It is commonly thought that EGR causes excessive carbon and that the EGR system should be disabled for the best mileage. Reality is a bit different. First one needs to differentiate between the carbon formed inside an EGR system, and the carbon formed inside the intake manifold and the cylinder head intake ports and valves. Exhaust carbon is generally dry and thin, as evidenced by the coating on the inside of most exhaust pipes. This is the normal carbon inside the EGR system of an engine in good tune and condition. Oil consumption and misfiring will definitely cause way worse carbon to form. Combining EGR with the vapors from the crankcase (PCV) results in the gooey black tar type of carbon that builds up in the EGR valve area and on the intake ports and intake valves. The worse the oil and debris in the PCV, the greater the tendency to build up this gooey carbon. It is quite common that the amount of engine wear and damaged oil caused by the extended factory oil change intervals leads to excessive, acrid and oily blowby vapors in the PCV and hence to large carbon buildups.

When EGR is active on a spark ignition gasoline, the throttle plate is open further for the same power output and fuel usage than when the EGR is off. This reduces intake manifold vacuum, which actually increases efficiency. Think of intake vacuum as a force working to slow the downward movement of the pistons during the intake cycle, as the suction creates a backwards force. That is one reason that diesel engines are more efficient than their gasoline counterparts, as diesels have no intake manifold vacuum.

Basically, all the energy of fuel combustion is liberated as either heat or mechanical energy. The normal energy balance is approximately 20% as mechanical and 80% as thermal, with the thermal energy divided about in half between exhaust gas heat and the heat of engine parts, coolant and oil. EGR also contributes to efficiency by cooling the combustion temperature, which results in less thermal heat lost through the piston and combustion chamber surfaces, making more of that combustion energy available as mechanical energy.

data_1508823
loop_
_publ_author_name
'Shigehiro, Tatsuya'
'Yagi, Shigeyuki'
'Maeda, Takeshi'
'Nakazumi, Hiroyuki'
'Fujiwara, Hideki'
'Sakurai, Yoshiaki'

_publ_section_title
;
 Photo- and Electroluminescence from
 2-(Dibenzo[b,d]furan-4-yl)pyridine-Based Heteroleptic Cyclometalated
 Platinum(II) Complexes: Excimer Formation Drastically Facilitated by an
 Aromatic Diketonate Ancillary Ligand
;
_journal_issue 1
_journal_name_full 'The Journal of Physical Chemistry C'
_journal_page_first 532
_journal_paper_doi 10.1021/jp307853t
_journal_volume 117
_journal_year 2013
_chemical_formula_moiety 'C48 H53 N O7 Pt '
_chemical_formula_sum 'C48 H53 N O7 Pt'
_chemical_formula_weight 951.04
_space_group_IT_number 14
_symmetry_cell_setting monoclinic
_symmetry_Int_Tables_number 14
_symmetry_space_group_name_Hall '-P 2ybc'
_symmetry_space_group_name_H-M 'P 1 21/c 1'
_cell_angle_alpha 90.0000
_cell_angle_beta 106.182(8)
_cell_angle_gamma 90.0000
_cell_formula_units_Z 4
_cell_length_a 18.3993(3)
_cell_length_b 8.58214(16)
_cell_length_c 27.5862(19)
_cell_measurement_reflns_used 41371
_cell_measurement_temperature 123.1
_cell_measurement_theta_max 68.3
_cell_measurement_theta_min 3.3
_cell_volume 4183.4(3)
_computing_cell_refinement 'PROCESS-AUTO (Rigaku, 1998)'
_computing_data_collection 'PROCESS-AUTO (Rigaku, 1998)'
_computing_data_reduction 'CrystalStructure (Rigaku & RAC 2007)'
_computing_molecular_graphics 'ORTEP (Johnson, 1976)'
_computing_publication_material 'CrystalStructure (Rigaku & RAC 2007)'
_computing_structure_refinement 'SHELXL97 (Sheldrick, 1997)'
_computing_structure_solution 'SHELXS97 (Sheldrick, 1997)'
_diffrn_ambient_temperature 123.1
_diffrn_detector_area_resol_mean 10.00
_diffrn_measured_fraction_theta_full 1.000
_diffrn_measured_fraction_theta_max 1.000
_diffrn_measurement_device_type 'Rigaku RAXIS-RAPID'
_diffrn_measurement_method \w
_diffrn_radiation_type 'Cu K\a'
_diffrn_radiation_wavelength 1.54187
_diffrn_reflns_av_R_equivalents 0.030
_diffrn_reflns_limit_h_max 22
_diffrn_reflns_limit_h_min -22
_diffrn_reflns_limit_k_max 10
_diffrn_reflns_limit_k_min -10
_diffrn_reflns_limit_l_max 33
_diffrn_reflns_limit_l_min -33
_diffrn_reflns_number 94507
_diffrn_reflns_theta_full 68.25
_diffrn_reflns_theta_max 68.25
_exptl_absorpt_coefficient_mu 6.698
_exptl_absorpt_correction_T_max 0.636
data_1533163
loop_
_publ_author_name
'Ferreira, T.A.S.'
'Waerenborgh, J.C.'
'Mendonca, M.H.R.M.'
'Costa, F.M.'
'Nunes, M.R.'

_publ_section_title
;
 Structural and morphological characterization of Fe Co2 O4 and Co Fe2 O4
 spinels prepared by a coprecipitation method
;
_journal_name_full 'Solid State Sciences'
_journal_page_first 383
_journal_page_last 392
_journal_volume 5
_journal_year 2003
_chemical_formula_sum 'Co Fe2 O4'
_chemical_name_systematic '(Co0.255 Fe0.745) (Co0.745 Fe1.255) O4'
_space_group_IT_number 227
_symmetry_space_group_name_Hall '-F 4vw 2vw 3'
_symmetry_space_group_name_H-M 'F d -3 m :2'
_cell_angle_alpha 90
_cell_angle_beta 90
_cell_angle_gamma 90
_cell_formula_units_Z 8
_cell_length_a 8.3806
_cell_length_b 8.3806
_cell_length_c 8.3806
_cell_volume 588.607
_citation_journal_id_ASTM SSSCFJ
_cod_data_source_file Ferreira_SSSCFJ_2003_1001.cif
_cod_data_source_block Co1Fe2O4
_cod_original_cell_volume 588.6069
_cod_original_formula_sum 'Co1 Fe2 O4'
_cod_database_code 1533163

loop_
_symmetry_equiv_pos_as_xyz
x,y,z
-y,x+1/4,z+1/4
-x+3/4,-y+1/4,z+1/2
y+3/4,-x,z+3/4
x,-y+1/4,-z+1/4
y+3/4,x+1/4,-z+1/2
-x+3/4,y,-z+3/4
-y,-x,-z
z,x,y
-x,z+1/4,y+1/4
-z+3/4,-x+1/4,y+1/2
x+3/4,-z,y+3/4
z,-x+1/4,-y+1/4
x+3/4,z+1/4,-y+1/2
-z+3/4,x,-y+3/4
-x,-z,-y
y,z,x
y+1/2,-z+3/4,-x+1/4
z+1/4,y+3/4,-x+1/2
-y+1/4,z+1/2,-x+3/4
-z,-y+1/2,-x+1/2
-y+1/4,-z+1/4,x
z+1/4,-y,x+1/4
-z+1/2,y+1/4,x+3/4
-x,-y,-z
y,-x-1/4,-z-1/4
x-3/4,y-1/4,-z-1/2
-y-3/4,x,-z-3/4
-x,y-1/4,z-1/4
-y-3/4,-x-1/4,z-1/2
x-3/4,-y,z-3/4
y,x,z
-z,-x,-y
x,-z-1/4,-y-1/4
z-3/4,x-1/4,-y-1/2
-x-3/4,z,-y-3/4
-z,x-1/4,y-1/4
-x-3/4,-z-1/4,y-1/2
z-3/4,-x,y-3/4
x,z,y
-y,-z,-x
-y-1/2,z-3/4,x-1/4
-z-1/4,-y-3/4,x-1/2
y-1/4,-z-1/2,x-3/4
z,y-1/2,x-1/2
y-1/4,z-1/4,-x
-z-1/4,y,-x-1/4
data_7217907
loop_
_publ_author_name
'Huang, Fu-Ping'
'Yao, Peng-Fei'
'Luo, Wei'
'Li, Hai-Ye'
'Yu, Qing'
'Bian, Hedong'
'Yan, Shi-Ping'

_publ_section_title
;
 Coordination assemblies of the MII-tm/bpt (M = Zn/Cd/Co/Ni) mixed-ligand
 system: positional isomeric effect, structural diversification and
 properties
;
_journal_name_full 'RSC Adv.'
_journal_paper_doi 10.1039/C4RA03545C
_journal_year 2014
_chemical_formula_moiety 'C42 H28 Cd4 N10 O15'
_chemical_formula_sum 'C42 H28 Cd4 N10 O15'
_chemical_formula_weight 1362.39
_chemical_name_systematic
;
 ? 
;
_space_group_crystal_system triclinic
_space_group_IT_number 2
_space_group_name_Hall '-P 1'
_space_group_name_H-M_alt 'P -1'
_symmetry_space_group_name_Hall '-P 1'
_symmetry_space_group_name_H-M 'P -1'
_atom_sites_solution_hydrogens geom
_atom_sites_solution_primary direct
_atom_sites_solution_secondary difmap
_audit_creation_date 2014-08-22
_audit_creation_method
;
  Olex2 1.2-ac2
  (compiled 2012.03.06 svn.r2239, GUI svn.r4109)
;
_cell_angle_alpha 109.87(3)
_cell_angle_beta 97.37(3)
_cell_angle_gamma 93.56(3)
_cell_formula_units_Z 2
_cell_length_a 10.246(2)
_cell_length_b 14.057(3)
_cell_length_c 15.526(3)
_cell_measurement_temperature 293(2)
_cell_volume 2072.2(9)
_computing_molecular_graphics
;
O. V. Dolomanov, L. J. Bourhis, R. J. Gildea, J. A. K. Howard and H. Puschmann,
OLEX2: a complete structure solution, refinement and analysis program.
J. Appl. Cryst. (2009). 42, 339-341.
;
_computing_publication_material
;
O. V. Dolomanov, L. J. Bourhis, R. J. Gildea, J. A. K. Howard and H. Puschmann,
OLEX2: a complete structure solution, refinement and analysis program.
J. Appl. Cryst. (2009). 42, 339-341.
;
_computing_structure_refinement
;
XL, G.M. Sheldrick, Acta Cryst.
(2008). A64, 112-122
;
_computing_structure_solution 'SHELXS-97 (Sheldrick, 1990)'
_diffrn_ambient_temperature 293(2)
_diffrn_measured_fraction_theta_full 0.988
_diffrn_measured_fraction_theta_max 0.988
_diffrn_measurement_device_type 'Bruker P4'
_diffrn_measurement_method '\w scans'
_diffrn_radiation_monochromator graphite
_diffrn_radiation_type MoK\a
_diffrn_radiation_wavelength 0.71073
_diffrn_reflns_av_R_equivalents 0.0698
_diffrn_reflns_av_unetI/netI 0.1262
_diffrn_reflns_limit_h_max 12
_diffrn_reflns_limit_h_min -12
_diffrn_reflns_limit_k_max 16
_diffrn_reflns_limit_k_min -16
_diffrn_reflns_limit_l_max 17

As to the reality of efficiency and mileage, EGR helps during warmup and local driving, but the efficiency loss shows during prolonged high speed driving. Spark ignition engines loose less mileage than diesel engines. Although manufacturers won’t release data about EGR vs mileage, empirical evidence points to about a 3% loss with diesels and about half that with gasoline engines. A small price to pay to virtually eliminate acid rain.

Diesel Engine EGR Systems

Since diesel motors do not have any significant intake vacuum, EGR must be pushed into the intake manifold. All diesel engines have a vacuum pump for the brake booster, and this vacuum is used to control the EGR system flow in engines from 1996 through 2003. The vacuum is regulated through a solenoid that gets a duty cycle signal from the Engine Control Unit (ECU).

With the introduction of the Pumpe Duse (PD) engine in 2004, vacuum is used to turn the flow on and off using a valve just before the EGR cooler, and the final EGR flow regulation is achieved using a combination of effects. The EGR valve is controlled electronically, and EGR flow at partial boost is assisted by tilting the throttle valve to create a low pressure area for the exhaust gases to enter. The next PD series of the BRM and its 2 liter BHW cousin got another vacuum controlled valve to control hot EGR versus cooled EGR to assist engine warmup.